The United States brings this action pursuant to 18 U.S.C. § 981, which authorizes the forfeiture of property "involved in," "derived from," or "traceable to" a variety of specified federal crimes. 18 U.S.C. § 981(a)(1). Gazprom, however, claims that United States law is inapplicable to this proceeding because the defendant assets are located in foreign financial institutions. See Opp. at 23-33. According to Gazprom, to determine whether assets in, say, Antigua are subject to forfeiture, this Court must apply the forfeiture laws of Antigua. See id. at 25. The sole legal authorities cited by Gazprom in support of this entirely unpersuasive assertion are the set of treaties that address, among other things, the extent to which one signatory shall release property in its control to another signatory who claims that the property is subject to forfeiture. See id. at 23-24; id., Exs. O ("Antigua and Barbuda MLAT"); P ("U.K. MLAT"); Q ("Liechtenstein MLAT"); R ("E.U. MLAT"); S ("Switzerland MLAT"). But those documents, known as Mutual Legal Assistance Treaties ("MLATs"), provide no support for Gazprom's argument.
Each of the foreign jurisdictions that is home to one or more of the financial institutions holding the defendant assets at issue in this case - Guernsey, Antigua and Barbuda, Switzerland, Lithuania, and Liechtenstein - is party to an MLAT with the United States which provides for international cooperation in forfeiture proceedings under certain circumstances. See Opp., Exs. O-S. Under each of those MLATs, the United States may request that the other signatory party ("the co-signatory") transfer into the United States' possession any property within the co-signatory's territory that the United States believes to be subject to forfeiture ("forfeited property"). See Antigua & Barbuda MLAT, art. 16; U.K. MLAT, art. 16; Liechtenstein MLAT, art. 17; E.U. MLAT, art. 16; Switzerland MLAT, art. 1. With the exception of the U.S.-Switzerland MLAT, each of those documents provides that the cosignatory will "dispose" of the forfeited property "in accordance with the laws [of the cosignatory]." E.U. MLAT, art. 16, ¶ 3; see Antigua & Barbuda MLAT, art. 16, ¶ 3 (similar language); U.K. MLAT, art. 16, ¶ 3 (similar language); Liechtenstein MLAT, art. 17, ¶ 3 (similar language).*fn2 In other words, under the plain language of the treaties, the United States may request, say, Liechtenstein, to transfer possession of property or assets to the United States, but it is up to Liechtenstein to decide, in accordance with the laws of Liechtenstein, whether to comply with that request in a particular case.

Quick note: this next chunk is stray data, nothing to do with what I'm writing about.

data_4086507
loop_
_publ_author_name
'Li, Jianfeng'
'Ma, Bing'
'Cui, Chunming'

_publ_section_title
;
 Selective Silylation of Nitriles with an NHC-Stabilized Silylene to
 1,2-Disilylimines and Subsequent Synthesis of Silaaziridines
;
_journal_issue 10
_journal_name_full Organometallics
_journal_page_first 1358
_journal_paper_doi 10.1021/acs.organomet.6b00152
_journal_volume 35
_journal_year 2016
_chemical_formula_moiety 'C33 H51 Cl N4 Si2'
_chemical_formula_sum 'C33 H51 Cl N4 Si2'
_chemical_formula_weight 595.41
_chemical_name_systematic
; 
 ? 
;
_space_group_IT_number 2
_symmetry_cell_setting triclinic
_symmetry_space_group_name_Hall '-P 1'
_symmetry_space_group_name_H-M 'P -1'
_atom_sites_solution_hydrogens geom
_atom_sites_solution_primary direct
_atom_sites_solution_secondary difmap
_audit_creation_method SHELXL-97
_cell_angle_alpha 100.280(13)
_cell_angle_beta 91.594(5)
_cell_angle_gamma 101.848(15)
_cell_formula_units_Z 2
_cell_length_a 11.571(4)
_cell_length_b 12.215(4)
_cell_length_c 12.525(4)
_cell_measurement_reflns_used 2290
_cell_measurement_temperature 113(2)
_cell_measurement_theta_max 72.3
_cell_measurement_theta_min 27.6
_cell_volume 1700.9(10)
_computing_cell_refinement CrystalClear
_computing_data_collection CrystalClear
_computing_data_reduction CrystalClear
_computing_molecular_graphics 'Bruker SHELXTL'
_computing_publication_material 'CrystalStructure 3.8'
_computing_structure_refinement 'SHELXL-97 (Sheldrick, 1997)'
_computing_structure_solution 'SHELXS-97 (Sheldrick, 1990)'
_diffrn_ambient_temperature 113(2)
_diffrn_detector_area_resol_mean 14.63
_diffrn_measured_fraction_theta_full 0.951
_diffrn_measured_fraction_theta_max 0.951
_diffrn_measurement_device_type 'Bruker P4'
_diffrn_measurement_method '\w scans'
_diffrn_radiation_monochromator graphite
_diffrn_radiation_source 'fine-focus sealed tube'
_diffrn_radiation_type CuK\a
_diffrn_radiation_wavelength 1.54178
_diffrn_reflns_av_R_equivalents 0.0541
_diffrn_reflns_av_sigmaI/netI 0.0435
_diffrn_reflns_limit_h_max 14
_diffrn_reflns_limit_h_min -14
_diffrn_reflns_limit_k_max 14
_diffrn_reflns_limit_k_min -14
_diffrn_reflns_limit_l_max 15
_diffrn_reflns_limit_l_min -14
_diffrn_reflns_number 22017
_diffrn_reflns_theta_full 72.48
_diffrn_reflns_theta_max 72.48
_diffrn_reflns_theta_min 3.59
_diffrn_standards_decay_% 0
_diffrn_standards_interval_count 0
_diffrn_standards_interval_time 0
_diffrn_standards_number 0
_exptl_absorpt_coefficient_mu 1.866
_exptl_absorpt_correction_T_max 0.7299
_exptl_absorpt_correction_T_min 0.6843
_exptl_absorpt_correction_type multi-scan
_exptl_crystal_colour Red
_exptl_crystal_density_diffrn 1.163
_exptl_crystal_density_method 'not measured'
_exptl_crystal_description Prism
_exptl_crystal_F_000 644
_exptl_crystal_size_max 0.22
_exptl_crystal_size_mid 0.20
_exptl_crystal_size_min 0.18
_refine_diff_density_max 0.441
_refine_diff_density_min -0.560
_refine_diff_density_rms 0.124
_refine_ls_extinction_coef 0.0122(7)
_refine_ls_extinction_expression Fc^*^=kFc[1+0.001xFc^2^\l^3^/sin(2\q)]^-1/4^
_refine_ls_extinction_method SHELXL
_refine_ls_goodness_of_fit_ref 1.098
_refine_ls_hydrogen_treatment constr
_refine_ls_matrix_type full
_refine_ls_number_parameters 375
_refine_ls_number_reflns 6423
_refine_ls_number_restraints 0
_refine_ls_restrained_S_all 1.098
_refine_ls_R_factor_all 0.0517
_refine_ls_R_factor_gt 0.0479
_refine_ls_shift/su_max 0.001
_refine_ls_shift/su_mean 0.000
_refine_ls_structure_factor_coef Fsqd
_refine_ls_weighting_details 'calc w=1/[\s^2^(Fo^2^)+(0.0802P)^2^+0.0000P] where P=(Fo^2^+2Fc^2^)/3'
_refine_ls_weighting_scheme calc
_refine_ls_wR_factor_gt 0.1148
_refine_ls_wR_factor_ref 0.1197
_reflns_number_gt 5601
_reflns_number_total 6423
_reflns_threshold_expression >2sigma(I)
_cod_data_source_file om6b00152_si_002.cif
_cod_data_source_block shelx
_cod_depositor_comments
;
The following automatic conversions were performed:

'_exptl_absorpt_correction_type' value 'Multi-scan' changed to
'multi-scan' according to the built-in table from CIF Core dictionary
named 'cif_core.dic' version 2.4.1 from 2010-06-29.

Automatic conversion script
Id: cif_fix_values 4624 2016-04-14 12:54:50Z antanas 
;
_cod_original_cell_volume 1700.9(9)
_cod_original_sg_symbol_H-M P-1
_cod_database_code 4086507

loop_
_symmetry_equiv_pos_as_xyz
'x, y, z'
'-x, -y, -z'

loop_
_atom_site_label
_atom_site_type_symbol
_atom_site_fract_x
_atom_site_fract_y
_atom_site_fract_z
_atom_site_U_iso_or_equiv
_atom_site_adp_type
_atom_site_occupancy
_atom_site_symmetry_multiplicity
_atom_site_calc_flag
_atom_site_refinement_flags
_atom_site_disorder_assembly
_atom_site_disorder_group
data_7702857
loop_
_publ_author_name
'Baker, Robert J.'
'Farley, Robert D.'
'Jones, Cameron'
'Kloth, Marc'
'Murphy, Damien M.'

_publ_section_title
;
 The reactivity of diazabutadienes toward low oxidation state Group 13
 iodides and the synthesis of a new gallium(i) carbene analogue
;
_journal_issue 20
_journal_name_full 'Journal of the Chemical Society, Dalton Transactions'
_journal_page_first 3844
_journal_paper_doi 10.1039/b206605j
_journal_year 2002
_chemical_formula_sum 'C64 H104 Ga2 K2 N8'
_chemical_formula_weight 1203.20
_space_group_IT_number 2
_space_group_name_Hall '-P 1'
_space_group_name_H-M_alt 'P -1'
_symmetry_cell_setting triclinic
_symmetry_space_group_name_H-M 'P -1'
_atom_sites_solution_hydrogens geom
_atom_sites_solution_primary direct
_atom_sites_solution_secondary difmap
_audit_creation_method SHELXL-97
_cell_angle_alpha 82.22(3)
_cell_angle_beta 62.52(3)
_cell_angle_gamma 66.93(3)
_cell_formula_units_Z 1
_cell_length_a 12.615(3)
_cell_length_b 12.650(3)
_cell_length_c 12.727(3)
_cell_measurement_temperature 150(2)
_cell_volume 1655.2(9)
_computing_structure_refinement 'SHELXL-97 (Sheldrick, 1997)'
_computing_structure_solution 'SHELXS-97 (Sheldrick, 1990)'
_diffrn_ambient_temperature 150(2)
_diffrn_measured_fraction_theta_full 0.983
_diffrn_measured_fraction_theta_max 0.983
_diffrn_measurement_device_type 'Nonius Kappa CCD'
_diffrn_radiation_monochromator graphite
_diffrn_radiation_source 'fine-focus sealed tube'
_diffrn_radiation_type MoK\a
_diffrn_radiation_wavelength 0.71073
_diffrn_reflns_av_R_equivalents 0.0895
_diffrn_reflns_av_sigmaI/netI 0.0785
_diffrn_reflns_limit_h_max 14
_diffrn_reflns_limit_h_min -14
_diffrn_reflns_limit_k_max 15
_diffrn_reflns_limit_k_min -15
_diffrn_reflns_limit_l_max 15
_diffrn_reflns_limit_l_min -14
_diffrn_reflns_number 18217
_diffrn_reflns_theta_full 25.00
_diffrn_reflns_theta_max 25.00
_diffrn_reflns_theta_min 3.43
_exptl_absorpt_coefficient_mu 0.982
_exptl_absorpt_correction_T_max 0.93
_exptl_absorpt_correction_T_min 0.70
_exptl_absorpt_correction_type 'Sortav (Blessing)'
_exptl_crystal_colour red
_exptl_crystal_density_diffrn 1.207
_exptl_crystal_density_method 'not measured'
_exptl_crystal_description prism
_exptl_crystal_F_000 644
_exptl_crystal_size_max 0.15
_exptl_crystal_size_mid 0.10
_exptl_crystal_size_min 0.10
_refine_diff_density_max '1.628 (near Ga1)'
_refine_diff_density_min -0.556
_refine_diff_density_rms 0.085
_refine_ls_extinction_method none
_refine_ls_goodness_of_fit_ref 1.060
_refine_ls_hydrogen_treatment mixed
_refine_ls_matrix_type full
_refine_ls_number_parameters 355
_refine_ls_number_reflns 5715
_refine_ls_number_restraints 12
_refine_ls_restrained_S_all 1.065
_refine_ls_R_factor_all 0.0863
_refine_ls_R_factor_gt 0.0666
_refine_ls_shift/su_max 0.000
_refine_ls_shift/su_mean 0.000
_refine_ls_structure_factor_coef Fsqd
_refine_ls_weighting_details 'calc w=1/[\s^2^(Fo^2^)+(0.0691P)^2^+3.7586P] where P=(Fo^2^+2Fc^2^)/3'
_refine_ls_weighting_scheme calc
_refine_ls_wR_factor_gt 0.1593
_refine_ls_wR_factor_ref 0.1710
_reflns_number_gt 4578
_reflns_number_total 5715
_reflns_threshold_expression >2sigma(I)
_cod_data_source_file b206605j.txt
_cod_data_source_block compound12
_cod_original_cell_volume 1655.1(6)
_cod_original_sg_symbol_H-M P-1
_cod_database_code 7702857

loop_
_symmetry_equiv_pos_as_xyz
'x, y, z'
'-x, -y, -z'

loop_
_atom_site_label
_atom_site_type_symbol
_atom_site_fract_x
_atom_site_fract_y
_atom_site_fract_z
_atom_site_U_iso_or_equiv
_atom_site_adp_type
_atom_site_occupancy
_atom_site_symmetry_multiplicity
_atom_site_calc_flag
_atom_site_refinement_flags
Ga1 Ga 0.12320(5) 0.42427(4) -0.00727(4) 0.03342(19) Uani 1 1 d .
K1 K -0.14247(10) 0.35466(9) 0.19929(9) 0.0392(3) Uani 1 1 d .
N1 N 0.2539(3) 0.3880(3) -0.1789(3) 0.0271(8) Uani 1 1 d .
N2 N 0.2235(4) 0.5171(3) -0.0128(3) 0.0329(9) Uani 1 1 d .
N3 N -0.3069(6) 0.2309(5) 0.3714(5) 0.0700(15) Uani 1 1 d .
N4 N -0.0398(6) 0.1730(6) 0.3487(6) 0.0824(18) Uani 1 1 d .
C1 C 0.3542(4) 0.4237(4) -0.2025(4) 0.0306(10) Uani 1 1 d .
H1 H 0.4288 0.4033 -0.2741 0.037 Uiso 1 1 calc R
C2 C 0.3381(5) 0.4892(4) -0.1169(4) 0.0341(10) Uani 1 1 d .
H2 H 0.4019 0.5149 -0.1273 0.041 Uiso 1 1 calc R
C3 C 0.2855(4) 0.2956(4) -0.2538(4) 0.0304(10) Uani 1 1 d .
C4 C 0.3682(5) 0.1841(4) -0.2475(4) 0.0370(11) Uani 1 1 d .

Gazprom contends that because the MLATs applicable to Antigua, Guernsey, Lithuania, and Liechtenstein provide that each of those countries will dispose of forfeited property according to its own laws, this Court must apply the law of each of those countries in these forfeiture proceedings. See Opp. at 23-25. This argument is, frankly, frivolous. Obviously, as just noted, the country that has physical control over property sought by the United States will determine, by application of that country's own law, whether it will release any property to the United States upon request; the United States cannot use its own domestic law to force another country to relinquish property. But whether the assets are subject to forfeiture in the first place and whether forfeiture orders should issue is a question of United States law. See, e.g., United States v. All Funds in Account Nos. 747.034/278, 295 F.3d 23, 27 (D.C. Cir. 2002) (applying federal law to determine the statute of limitations applicable to a forfeiture action ...